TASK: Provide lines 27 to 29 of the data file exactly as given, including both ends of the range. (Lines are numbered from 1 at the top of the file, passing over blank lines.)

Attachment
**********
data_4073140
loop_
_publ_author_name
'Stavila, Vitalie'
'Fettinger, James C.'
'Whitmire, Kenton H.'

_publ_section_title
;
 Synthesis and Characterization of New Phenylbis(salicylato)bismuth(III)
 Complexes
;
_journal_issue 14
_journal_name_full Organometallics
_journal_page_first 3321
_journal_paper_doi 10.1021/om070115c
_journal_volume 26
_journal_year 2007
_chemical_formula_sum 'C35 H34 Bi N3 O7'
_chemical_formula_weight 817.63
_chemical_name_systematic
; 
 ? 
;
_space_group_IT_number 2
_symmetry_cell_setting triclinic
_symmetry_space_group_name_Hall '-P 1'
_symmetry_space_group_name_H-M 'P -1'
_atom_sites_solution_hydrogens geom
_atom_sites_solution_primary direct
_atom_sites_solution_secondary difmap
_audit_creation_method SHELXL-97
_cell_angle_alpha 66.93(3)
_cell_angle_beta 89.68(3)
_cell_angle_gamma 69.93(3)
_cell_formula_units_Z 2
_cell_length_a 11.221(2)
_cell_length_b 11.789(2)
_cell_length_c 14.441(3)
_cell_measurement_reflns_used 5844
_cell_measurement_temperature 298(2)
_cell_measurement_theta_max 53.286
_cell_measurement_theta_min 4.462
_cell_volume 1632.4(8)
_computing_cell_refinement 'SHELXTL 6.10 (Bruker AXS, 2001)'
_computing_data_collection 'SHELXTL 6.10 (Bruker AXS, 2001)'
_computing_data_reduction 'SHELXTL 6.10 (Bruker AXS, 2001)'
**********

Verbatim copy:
_symmetry_space_group_name_H-M 'P -1'
_atom_sites_solution_hydrogens geom
_atom_sites_solution_primary direct